IT IS THIS quality for which Bowie unsuccessfully strives in the other instrumental tracks of the album. The sustained and simple melody that succeed in "Warszawa" only make the other compositions simplistic and monotonous. Though they vary in the instruments used and in the general tone of each, none of the others have the thrust or commitment that could take them beyond the level of experimentation. Bowie hauls in a cartload of interesting effects--but his electronic toys weigh him down. He is too reliant on the variety of synthesized sounds he can achieve, and neglects the compositional structure necessary to unite their disparate elements. The tunes lack definition and resolution; once the novelty wears off, they become tedious. Bowie's surrealism overwhelms you. You can sense important messages but only the dreamer can unscramble them. The few solos by traditional instruments, the guitar and sax, are flaccid and indefinite.

You might expect the songs on the album to promise a lighter hand, a more cohesive structure, or at least a more familiar form. After all, something has to sell the record. The themes are typically Bowie: alienation, isolation, the longing for and the fear of communication. Naturally, the synthetics he has adopted permeate the songs. Although they're sometimes stilted in form, the songs are less pretentious than the instrumentals and far easier to tolerate.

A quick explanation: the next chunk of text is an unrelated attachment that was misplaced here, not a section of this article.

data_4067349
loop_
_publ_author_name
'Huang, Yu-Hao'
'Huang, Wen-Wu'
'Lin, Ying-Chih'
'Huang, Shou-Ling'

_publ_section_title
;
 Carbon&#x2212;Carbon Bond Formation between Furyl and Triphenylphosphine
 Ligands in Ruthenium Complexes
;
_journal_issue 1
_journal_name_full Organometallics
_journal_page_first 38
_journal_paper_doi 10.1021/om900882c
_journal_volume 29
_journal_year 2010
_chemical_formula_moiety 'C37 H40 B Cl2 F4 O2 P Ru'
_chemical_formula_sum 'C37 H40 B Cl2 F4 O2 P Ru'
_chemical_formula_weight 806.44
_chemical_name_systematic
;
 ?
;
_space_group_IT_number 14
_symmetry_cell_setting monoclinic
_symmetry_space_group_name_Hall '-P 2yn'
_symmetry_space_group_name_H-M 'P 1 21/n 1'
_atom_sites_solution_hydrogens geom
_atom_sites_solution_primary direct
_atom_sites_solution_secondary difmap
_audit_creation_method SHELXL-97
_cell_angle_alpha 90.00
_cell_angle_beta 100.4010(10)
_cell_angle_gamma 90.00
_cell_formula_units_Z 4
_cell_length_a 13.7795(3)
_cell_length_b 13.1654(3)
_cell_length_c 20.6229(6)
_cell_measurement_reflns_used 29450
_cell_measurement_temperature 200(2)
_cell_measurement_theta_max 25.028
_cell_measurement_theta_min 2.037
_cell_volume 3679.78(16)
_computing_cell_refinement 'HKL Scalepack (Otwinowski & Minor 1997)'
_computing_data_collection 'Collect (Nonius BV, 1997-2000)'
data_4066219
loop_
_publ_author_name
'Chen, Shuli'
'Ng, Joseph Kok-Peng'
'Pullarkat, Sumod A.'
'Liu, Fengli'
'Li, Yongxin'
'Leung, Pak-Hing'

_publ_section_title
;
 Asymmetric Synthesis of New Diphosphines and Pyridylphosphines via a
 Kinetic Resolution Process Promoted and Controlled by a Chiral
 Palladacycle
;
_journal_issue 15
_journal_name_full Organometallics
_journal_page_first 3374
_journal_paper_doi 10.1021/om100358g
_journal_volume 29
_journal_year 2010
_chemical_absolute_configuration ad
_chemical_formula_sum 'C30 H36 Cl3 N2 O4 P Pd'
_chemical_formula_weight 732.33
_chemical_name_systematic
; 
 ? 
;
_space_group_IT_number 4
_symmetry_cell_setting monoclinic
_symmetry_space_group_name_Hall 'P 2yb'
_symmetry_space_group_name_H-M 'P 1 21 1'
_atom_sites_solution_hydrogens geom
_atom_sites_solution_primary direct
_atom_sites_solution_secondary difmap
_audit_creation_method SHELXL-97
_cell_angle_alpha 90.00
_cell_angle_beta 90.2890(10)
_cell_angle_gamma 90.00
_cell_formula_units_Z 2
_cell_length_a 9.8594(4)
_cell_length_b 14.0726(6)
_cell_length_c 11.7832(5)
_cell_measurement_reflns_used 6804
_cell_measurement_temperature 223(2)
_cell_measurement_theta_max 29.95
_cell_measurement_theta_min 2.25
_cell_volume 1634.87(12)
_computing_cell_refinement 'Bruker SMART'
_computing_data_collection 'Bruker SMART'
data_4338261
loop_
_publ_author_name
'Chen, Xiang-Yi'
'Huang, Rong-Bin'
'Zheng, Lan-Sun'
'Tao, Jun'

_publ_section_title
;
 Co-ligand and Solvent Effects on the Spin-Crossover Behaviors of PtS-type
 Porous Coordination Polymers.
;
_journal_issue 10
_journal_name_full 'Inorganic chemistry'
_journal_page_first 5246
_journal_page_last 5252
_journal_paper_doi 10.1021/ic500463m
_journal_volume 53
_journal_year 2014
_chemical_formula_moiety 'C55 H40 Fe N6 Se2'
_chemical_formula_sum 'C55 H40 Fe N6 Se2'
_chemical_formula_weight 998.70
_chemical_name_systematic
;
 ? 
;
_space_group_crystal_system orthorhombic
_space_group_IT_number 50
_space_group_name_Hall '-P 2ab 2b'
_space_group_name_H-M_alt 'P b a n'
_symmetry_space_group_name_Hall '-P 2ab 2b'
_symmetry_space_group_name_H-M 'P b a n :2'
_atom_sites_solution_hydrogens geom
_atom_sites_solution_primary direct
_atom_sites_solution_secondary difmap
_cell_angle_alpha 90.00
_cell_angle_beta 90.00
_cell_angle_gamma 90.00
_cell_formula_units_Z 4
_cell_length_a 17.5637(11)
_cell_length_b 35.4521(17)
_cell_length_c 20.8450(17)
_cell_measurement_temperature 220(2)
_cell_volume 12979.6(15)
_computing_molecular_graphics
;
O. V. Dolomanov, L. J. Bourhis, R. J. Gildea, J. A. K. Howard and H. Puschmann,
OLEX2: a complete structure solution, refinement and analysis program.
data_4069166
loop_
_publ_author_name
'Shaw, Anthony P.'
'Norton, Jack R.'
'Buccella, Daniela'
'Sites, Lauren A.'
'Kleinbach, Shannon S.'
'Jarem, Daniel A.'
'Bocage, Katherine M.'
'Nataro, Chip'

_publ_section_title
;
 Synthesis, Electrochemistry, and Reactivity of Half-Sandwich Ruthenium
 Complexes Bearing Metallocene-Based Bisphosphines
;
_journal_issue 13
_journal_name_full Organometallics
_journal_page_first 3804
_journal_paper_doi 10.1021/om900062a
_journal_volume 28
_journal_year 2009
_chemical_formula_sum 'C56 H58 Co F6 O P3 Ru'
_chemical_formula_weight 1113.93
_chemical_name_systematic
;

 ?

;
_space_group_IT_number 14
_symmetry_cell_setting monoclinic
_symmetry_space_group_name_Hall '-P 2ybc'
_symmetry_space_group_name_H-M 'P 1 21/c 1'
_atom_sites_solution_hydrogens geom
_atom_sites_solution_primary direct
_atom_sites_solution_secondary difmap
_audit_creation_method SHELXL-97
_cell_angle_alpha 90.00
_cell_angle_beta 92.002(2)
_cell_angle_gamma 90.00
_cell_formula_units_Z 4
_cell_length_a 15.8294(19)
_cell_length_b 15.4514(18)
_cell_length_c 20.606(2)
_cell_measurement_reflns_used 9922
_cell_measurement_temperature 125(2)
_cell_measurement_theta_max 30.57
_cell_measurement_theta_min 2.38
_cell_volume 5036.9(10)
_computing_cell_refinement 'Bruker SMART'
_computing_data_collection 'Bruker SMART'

"What in the World," a love song, features liquid blips and electronically muted drums. It also boasts the hoarse background vocals of Iggy Pop, Bowie's personal Panic from Detroit. (Iggy, of Iggy and the Stooges, is famed on the punk-rock circuit for a favorite performance stunt: he would smash bottles on stage and fling himself upon them, frequently being hospitalized after gigs. Perhaps this explains the song about "Breaking Glass.") Despite the efforts of Iggy, Eno and company, "What in the World" is repetitive and uninteresting.

BY CONTRAST, "Sound and Vision" is punctuated by a sizzle reminiscent of Bowie's disco years. Bass line, mellotron and the choral vocals are all classic components of a disco arrangement, though the sounds and inspirations seem to originate elsewhere. Bowie's mellow but beautifully articulated baritone contrasts with his high sharp "rock" voice. The cut has brief moments when the musical concept seems to jell, but ultimately there is little sense of build or progression.

The best song on the album is probably "Be My Wife," the plea of a Byronic wanderer exhausted and alienated by the world. The lyrics are simple and sincere; the search for security strikes a universal chord in a way that the instrumentals try in vain to do. The piano and guitar dominate the score, and a tighter structure gives the song more power and coherence than the others. However, the tune's energy is undercut by a lackluster guitar solo on the fade-out.

Flaws like these, combined with Bowie's apparent inexperience with his exotic fuseboxes, relegate Low to the category of "interesting experiment." They don't seem in character; did the man who fell to earth land on his head? When the creator of Ziggy Stardust begins to sound like Star Trek soundtracks, you can't help wondering. "Changes" is right: rock 'n rollers have gotten older, and they cannot expect him to retrace old footsteps. But in this redefinition of his idiom, David Bowie has a long way to travel.